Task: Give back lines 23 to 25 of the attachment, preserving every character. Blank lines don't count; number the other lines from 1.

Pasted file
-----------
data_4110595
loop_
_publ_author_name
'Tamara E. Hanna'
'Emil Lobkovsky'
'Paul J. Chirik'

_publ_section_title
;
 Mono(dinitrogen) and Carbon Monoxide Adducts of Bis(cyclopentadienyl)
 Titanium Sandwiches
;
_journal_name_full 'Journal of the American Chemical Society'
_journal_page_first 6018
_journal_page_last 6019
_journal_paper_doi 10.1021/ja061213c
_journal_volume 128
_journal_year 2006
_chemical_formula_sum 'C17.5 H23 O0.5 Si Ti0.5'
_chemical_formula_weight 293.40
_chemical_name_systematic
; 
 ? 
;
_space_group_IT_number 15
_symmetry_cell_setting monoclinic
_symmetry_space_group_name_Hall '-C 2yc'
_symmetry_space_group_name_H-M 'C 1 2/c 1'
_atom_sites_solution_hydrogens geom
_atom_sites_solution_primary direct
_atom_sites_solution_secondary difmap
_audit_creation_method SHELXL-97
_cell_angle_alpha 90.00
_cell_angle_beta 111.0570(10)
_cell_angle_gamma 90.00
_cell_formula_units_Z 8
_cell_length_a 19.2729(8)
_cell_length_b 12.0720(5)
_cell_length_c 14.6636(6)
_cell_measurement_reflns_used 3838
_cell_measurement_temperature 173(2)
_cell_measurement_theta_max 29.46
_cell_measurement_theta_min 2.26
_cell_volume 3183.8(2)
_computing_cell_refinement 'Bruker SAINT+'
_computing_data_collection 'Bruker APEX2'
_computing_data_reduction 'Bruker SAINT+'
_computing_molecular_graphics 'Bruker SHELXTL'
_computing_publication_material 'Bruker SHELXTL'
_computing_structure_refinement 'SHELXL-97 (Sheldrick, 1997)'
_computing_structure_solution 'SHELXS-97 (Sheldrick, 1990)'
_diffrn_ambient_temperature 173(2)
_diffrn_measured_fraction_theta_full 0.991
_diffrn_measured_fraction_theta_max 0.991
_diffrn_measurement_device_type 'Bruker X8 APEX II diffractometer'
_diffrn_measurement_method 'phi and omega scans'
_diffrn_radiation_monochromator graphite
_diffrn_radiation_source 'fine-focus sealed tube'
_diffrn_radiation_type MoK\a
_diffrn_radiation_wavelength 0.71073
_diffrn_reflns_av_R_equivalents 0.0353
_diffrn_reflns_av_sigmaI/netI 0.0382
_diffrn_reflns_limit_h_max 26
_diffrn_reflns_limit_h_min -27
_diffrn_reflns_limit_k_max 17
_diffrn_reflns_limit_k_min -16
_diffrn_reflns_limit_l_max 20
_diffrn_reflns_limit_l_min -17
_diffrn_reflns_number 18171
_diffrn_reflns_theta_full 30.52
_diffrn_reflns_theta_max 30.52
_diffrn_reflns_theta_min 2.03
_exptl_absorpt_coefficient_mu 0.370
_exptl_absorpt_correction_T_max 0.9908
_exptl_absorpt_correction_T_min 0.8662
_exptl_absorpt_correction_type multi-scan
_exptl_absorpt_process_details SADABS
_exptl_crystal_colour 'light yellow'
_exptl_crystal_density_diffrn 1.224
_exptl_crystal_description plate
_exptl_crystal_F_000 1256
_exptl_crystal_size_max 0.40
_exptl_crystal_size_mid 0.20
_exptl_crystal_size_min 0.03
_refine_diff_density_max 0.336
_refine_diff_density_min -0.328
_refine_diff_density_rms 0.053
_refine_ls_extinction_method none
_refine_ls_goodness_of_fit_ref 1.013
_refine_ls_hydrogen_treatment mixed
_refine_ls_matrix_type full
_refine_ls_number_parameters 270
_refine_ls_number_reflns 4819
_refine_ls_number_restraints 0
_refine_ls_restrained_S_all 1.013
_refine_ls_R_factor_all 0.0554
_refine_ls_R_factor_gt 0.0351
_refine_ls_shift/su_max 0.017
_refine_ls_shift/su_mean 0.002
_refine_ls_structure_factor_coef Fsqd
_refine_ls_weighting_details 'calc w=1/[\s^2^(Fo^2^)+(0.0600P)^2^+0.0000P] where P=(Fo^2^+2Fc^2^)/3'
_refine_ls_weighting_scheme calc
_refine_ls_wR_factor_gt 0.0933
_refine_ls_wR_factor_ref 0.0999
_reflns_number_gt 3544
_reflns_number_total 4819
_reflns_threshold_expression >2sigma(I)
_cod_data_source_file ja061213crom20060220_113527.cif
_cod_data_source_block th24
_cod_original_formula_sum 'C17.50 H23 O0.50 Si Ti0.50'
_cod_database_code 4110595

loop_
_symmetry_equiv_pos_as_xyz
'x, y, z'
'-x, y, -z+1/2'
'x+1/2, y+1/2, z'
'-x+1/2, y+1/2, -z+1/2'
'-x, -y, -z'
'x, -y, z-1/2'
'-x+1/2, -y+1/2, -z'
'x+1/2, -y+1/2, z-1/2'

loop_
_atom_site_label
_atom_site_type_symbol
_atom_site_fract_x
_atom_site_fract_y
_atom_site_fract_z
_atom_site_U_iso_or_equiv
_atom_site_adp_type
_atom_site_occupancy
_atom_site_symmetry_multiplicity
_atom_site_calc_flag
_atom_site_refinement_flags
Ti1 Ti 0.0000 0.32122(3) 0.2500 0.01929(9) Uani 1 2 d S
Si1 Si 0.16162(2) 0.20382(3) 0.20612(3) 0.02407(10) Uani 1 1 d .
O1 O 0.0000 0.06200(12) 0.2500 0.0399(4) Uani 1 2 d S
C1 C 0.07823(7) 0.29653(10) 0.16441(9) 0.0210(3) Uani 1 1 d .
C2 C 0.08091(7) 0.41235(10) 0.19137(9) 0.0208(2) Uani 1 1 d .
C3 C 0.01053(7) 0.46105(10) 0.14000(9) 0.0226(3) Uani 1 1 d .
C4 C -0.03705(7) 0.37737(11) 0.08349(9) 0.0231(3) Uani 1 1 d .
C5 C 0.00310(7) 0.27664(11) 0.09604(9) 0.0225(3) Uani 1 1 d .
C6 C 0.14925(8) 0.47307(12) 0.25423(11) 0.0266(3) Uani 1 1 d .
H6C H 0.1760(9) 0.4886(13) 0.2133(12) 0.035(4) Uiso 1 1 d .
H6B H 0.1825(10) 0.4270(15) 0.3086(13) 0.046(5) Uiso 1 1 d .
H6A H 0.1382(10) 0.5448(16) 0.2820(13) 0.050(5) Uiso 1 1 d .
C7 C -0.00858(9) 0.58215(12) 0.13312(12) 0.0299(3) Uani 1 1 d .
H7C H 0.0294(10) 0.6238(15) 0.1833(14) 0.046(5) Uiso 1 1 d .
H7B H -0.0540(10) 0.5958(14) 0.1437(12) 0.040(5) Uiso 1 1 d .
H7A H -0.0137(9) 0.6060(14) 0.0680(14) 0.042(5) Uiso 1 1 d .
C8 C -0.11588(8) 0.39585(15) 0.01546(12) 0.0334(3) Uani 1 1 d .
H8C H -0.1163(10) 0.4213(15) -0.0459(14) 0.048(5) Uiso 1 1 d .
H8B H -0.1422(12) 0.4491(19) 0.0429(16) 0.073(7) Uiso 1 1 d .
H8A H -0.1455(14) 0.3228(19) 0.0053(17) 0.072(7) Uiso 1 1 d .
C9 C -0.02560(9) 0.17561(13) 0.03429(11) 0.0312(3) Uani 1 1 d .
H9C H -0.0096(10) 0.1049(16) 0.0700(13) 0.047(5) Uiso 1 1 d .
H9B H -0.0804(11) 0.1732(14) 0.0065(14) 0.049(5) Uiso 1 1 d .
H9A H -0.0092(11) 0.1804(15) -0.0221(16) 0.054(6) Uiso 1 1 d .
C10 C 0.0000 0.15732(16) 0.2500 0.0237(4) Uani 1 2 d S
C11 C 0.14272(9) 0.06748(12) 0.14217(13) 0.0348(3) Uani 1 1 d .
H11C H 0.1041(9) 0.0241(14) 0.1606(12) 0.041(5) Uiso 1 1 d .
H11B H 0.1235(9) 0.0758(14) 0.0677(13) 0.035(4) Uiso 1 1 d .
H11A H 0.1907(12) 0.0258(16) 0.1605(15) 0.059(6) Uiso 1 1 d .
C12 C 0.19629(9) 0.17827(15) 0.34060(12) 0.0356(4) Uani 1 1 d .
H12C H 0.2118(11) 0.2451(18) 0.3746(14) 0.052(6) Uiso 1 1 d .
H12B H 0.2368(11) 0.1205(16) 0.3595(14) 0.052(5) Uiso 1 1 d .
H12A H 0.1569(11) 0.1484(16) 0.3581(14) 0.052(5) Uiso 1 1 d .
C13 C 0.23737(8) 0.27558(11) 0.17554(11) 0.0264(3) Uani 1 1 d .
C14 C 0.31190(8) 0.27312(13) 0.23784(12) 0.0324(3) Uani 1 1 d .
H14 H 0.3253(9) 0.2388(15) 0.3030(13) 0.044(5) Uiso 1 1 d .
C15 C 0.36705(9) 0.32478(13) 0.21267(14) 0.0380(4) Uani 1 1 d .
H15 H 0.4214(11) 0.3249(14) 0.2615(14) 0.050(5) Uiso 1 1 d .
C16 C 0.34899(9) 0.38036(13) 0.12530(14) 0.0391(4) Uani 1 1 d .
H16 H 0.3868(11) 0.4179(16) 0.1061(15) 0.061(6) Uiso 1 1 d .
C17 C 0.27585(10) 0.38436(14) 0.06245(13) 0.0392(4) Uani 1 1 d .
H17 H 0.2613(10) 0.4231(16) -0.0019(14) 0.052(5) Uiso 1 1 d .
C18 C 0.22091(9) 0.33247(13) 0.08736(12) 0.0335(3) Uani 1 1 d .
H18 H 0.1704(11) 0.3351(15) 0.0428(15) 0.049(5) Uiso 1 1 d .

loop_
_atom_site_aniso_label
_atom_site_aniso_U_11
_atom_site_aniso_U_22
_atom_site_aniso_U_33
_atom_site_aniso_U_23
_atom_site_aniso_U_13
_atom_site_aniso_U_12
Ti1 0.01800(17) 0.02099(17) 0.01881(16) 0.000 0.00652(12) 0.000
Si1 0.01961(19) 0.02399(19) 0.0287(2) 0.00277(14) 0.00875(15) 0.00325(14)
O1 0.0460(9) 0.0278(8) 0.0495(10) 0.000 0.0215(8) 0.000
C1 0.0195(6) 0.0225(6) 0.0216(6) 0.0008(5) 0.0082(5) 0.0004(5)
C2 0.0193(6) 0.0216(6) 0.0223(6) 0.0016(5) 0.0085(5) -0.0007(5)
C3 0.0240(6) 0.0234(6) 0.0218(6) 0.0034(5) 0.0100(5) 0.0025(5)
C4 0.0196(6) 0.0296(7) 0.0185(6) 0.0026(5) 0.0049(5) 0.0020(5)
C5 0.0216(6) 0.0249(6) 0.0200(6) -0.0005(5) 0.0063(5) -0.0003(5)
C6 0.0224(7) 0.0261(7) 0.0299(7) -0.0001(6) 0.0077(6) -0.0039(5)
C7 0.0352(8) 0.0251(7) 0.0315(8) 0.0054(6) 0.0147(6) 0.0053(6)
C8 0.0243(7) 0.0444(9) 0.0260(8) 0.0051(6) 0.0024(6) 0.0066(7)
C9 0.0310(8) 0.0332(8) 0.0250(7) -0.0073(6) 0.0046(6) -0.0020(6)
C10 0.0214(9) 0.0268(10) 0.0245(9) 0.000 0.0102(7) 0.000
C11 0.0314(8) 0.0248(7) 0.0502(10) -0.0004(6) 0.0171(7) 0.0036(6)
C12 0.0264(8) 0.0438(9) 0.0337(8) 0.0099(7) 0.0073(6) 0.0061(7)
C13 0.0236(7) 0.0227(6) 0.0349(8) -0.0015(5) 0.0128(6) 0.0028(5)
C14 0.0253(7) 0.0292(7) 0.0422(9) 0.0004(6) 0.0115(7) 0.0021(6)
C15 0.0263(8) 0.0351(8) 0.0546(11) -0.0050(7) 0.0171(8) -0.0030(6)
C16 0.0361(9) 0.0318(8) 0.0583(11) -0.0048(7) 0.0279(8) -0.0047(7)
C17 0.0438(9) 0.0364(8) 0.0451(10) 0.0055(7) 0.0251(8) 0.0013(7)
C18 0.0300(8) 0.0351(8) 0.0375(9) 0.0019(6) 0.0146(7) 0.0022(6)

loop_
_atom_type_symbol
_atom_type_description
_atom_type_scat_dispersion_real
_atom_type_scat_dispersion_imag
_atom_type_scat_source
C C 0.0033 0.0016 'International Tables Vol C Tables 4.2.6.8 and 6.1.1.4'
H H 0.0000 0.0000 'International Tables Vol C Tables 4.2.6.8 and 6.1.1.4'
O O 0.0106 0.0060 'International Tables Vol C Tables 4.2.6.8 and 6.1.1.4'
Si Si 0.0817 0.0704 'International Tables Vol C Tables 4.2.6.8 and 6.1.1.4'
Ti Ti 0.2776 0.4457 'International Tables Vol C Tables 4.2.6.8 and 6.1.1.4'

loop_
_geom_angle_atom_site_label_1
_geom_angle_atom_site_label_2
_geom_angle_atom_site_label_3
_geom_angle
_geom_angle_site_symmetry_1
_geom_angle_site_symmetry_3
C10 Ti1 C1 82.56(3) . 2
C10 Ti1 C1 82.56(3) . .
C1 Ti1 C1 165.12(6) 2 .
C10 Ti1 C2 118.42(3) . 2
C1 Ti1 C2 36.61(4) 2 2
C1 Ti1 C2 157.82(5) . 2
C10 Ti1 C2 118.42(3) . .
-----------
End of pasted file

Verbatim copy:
;
_space_group_IT_number 15
_symmetry_cell_setting monoclinic